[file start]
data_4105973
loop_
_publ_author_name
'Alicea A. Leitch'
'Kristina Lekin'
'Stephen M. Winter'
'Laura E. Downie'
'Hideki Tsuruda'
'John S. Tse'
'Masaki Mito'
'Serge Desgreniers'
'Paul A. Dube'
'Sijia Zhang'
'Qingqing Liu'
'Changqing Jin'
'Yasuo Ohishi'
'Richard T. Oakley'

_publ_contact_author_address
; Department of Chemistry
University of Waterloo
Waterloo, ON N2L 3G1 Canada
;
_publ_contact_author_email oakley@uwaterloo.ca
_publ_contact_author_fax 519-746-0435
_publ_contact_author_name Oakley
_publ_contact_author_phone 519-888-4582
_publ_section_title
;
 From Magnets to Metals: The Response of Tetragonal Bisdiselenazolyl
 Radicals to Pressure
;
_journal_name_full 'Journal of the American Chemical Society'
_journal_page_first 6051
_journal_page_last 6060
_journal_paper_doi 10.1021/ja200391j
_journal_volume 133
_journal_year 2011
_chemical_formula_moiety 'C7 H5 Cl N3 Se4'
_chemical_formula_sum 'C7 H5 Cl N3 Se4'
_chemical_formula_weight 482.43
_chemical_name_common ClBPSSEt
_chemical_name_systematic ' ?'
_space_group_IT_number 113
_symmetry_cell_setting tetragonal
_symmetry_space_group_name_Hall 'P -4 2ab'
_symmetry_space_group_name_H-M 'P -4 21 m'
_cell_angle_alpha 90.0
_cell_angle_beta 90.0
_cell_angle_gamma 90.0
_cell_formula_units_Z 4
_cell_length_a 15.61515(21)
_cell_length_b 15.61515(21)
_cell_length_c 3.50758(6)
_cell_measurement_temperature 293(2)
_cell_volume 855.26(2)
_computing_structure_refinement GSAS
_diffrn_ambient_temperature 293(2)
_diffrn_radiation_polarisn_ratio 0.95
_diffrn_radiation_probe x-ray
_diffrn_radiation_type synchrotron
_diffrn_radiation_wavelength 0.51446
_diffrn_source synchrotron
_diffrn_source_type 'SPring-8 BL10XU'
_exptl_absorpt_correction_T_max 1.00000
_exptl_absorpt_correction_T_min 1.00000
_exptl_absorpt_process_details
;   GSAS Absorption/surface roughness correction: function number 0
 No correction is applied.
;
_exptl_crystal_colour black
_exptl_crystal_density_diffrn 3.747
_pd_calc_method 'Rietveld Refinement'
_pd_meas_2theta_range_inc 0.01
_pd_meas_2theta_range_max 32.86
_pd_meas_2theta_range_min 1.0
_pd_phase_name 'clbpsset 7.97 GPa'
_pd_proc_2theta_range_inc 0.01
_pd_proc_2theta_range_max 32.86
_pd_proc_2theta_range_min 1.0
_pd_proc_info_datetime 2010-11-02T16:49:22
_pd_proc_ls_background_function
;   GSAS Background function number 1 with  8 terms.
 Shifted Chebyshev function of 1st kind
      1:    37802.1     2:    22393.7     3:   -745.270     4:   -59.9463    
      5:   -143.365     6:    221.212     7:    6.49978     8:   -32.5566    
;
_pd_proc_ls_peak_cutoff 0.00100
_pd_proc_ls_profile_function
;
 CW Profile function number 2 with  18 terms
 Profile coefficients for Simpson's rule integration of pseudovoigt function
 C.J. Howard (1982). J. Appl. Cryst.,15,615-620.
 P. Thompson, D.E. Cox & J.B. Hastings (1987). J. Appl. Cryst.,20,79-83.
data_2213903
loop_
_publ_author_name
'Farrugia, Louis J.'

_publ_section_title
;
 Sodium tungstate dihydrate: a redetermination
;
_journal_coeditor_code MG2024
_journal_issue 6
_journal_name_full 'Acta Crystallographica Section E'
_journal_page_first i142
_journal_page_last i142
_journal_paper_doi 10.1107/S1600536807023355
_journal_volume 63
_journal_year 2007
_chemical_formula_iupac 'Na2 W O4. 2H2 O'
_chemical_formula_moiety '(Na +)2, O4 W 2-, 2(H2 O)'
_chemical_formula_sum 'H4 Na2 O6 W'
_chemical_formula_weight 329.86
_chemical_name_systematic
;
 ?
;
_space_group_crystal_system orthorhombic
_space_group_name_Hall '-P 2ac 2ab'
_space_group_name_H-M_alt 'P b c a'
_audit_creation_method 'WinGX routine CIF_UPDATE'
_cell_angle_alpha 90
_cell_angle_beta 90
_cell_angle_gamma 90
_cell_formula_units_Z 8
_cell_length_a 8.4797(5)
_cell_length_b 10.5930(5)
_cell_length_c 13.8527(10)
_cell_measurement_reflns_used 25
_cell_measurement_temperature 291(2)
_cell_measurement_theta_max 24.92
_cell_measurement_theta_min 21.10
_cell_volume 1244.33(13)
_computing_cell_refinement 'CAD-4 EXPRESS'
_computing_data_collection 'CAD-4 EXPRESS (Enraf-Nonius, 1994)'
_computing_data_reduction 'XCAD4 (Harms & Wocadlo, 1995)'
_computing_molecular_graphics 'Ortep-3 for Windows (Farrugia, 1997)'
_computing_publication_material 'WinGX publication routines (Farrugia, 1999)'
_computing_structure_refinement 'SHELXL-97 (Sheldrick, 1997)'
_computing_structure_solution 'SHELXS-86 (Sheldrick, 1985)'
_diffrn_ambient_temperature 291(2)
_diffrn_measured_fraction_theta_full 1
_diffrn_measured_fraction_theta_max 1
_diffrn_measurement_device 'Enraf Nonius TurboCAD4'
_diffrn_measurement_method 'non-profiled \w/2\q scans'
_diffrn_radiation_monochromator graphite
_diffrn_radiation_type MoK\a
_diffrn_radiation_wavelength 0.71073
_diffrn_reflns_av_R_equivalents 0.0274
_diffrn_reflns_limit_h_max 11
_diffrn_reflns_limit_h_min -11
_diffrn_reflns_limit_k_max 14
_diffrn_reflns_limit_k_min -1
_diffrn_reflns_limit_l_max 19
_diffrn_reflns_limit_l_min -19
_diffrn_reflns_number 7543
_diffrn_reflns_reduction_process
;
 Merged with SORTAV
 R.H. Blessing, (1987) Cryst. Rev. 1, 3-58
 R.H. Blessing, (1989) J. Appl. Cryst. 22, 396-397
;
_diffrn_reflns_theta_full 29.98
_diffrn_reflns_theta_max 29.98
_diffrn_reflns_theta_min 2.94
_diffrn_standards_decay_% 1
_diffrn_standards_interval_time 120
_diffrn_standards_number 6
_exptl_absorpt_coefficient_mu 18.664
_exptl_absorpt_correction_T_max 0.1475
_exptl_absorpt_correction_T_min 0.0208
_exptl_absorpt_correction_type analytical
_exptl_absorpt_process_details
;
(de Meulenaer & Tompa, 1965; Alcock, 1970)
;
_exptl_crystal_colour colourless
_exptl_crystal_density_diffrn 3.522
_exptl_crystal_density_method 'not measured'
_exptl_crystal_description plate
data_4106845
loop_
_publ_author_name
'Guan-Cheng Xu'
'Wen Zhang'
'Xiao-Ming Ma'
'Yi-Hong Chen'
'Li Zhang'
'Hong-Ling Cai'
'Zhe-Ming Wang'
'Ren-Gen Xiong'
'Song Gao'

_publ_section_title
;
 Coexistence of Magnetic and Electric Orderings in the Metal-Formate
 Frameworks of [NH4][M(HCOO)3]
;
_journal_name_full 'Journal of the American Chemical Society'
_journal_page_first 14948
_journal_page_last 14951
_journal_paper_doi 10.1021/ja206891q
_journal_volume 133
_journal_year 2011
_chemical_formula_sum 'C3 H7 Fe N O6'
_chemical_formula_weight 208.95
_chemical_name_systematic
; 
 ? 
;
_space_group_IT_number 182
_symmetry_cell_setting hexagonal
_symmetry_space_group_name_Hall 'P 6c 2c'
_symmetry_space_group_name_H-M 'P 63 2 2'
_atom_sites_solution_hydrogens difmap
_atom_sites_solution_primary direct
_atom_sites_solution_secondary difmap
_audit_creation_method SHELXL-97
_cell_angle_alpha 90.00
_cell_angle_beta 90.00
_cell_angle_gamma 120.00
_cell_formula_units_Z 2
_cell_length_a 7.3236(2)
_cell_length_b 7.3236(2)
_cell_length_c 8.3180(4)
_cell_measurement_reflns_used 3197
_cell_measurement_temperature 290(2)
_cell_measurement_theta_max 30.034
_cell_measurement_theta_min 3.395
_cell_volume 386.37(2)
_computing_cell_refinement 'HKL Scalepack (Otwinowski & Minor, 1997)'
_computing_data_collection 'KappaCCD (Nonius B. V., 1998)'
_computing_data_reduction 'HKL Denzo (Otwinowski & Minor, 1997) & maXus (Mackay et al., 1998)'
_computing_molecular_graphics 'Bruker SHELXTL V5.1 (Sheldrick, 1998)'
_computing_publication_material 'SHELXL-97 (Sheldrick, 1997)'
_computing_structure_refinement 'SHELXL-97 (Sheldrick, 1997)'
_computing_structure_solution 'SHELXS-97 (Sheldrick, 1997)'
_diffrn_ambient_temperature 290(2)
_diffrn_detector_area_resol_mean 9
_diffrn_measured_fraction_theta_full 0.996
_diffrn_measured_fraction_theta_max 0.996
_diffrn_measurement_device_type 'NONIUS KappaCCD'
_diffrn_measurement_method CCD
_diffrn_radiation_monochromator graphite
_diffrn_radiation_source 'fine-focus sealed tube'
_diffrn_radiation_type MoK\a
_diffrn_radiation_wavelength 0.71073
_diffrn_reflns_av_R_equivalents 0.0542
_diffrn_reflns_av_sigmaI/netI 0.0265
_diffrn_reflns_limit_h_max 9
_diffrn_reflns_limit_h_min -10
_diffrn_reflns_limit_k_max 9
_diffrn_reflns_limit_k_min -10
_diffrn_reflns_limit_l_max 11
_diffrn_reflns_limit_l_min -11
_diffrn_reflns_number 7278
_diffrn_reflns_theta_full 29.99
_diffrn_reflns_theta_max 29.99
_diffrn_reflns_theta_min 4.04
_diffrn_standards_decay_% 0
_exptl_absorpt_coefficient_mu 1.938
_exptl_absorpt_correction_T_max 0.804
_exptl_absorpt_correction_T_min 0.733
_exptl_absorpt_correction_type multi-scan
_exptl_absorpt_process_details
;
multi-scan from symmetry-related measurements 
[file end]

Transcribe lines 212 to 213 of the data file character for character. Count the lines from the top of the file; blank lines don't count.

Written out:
_symmetry_space_group_name_Hall 'P 6c 2c'
_symmetry_space_group_name_H-M 'P 63 2 2'